By the end of 1998, the Neighborhood Coalition finally received a commitment from the city for relocation, and, in early 1999, the deal was struck for Wagner’s Point residents and then Condea Vista and FMC (chemical companies) put together a proposal to match a city offer for relocation in Fairfield. The hard-won relocation package provided residents of the industrial peninsula with the hope of living free of industrial pollution and the fear of a cataclysmic accident. However, the moment was bittersweet because residents had formed a tight sense of community out on the peninsula and it was the only life many people knew.
Some holdouts clung to their territory on the peninsula well into the 21st century. Baltimore City moved out the last two residents in March of 2011, and the last Fairfield home was demolished a month later.
By Prof. Nicole King
[i] A 1911 article in the Evening Sun described the race relations of Fairfield: “The blacks call the whites by their first names and the whites, fraternally, greet the black in the same spirit. They eat together and live together. Fairfield makes its own laws, settles its own disputes, cleans up its own bloody sawdust and ignores civilization.” In 1993, Fairfield resident Jennie Fincher, who moved to Fairfield in 1914 from Virginia, told a journalist, “It was a mixed neighborhood. Whites and blacks lived together, everybody got along, and there was no trouble at all.” Patrick A. McGuire, “Miss Jennie’s Crusade,” Baltimore Sun, March 28, 1993. However, the racial picture is not without strife. An October 20, 1924 report in the Baltimore Sun describes a “street fight” in Fairfield where “25 men, whites and negroes, took part.”
[ii] Mary Potorti, “Planning for the People: The Early Years of Baltimore’s Neighborhood Design Center,” in Ed. Jessica Elfenbein, Thomas L. Hollowak, and Elizabeth M. Nix, Baltimore ’68: Riots and Rebirth in an American City (Philadelphia: Temple University Press, 2011): 226-45. For Potorti’s discuss of the NDC’s work with Fairfield see pages 238-40. Also see: James D. Dilts, “Medium-density zoning in Fairfield gets support from planning panel,” Baltimore Sun, May 12, 1972;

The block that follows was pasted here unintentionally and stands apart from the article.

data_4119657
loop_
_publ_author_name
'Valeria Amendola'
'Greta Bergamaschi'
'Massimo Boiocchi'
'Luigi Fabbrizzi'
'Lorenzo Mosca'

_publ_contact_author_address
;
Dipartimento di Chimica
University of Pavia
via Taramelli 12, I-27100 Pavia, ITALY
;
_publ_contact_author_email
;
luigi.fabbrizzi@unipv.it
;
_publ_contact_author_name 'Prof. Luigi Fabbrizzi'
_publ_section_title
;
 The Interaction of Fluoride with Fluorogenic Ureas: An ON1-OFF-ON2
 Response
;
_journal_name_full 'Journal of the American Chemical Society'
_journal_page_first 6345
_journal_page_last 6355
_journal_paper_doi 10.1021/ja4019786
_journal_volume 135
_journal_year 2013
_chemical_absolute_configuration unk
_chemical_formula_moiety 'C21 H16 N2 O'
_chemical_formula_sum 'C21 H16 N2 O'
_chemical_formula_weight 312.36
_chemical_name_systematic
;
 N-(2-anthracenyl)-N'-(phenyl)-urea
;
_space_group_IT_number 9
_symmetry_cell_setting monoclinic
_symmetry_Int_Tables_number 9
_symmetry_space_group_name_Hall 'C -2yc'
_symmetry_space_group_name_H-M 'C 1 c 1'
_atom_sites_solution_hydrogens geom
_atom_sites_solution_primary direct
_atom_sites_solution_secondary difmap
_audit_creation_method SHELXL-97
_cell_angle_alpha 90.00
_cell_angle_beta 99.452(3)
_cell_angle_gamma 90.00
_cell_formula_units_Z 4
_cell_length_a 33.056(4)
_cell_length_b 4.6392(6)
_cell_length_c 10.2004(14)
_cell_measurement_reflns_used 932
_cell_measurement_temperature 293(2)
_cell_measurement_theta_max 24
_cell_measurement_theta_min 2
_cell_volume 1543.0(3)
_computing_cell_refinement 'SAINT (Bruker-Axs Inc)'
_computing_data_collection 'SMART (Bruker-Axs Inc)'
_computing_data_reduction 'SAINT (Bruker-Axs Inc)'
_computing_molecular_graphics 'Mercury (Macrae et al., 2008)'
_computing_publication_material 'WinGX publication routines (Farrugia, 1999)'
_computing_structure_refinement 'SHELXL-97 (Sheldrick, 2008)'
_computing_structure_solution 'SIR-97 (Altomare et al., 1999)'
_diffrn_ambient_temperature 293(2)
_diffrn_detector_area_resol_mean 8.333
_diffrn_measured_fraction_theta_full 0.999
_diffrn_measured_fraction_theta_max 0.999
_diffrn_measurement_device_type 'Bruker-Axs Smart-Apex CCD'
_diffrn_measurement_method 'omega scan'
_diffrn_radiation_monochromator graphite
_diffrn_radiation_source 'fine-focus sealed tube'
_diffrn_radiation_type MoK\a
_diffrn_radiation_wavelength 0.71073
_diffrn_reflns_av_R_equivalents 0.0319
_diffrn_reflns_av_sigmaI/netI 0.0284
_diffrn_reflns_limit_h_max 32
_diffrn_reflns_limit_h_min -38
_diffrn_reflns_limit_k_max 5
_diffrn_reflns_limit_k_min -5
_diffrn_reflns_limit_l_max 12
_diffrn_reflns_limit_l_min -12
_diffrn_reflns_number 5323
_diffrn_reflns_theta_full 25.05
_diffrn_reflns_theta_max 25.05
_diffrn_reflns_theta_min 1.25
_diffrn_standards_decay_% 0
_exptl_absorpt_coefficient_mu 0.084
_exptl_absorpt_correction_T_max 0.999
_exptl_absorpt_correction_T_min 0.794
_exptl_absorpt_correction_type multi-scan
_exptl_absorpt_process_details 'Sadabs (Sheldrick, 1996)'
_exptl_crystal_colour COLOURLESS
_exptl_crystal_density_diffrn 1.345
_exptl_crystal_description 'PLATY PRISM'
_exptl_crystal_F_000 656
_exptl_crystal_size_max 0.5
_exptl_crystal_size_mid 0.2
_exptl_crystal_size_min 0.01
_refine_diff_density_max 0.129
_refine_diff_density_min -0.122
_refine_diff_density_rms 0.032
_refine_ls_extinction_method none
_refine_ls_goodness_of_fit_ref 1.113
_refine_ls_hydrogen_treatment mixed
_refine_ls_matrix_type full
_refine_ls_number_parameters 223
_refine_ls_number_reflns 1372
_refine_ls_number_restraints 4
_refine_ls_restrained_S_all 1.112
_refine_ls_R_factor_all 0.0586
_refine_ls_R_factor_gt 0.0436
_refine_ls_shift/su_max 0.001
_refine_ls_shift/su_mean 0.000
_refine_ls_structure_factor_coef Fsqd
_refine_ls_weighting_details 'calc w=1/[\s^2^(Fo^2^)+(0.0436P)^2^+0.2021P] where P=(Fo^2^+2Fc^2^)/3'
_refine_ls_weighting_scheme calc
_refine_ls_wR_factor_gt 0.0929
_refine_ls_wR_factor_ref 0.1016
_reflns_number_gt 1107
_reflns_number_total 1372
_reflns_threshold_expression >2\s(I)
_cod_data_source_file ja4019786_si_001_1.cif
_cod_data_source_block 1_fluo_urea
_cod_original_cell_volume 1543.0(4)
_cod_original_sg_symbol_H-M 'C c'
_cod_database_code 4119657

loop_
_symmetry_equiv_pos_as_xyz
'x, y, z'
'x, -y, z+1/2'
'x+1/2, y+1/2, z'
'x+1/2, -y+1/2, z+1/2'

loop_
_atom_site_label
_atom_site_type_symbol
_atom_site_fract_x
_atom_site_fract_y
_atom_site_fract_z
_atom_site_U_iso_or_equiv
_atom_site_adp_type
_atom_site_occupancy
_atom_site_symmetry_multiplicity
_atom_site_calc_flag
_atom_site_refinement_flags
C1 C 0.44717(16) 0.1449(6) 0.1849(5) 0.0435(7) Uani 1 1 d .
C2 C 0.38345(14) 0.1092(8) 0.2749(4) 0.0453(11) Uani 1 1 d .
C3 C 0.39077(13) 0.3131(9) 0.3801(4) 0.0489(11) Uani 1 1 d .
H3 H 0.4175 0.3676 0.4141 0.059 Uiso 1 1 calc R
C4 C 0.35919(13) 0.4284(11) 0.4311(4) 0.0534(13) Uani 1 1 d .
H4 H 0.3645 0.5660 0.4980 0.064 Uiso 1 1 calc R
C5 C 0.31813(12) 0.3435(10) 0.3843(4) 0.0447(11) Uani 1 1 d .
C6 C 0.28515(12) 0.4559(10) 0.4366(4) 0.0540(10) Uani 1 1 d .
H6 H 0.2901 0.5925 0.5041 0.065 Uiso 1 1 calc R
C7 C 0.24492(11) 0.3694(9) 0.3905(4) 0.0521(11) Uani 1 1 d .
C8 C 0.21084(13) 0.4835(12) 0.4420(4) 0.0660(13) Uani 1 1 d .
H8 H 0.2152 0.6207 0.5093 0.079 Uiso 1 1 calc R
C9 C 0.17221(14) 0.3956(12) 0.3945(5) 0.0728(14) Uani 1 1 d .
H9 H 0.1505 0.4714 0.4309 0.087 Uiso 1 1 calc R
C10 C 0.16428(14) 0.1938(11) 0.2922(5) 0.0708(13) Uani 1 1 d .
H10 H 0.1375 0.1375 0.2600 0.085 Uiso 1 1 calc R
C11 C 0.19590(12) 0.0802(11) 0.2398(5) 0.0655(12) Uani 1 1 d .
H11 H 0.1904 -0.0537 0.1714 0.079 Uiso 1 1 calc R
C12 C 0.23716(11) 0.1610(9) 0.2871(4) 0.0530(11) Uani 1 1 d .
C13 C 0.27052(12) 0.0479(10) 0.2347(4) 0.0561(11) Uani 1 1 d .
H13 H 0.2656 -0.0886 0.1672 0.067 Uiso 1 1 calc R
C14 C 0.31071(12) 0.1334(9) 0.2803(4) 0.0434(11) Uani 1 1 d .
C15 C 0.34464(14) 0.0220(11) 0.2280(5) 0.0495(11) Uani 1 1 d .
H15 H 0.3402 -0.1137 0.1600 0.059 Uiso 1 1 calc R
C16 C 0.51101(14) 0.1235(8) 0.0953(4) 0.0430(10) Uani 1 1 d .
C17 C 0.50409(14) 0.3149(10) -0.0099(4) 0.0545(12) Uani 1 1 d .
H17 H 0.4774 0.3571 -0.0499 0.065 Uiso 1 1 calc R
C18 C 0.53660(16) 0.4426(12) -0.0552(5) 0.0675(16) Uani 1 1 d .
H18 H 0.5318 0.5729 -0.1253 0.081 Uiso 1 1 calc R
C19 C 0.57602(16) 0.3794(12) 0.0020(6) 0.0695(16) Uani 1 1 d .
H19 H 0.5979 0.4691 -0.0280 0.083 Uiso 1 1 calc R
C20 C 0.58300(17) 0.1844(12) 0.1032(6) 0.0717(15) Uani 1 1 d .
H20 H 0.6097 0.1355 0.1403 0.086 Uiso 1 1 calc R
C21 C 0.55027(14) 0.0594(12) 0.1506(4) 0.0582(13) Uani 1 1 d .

[iii] “A New Future for Fairfield,” Baltimore Sun, May 26, 1995; Van Smith, “EZ Money: Empowerment Zone Fever Takes Hold in Fairfield,” [Baltimore, MD] City Paper, May 17-24, 1995; Empowerment Zone vertical file, Maryland Department, Enoch Pratt Free Library, Baltimore, MD; HOH Associates, Inc. “Fairfield Ecological Industrial Park: Master Plan,” 1996 (copy given to author by Larissa Salamacha of the Baltimore Development Corporation, 2011); Blom, “How Close to Justice?” 95-106.
[iv] Blom defines the “significance of being engulfed” on page 4 of “How Close to Justice?”: “All across America, there are communities that have been engulfed. These communities may or may not have been built as company towns, but their primary characteristics include that they: (1) are surrounded by industrial development (primarily chemical, petrochemical or hazardous waste); (2) face serious issues of emergency access; and (3) suffered a restriction or decrease of city services. Industrially engulfed communities, both urban and rural, all across the country and around the globe are facing similar situations.”
[v] Blom’s unpublished dissertation is an astute insiders perspective on the relocation process that focused not only on the legal aspects of the case but also the social and personal lives of residents.
[vi] The NDC did a survey that showed ninety percent of Fairfield residents wanted to stay in their community. Portorti, “Planning for the People,” 238; Fred Barbash, “Fairfield Takes Plea for City Services to Bias Unit,” Baltimore Sun, July 20, 1972.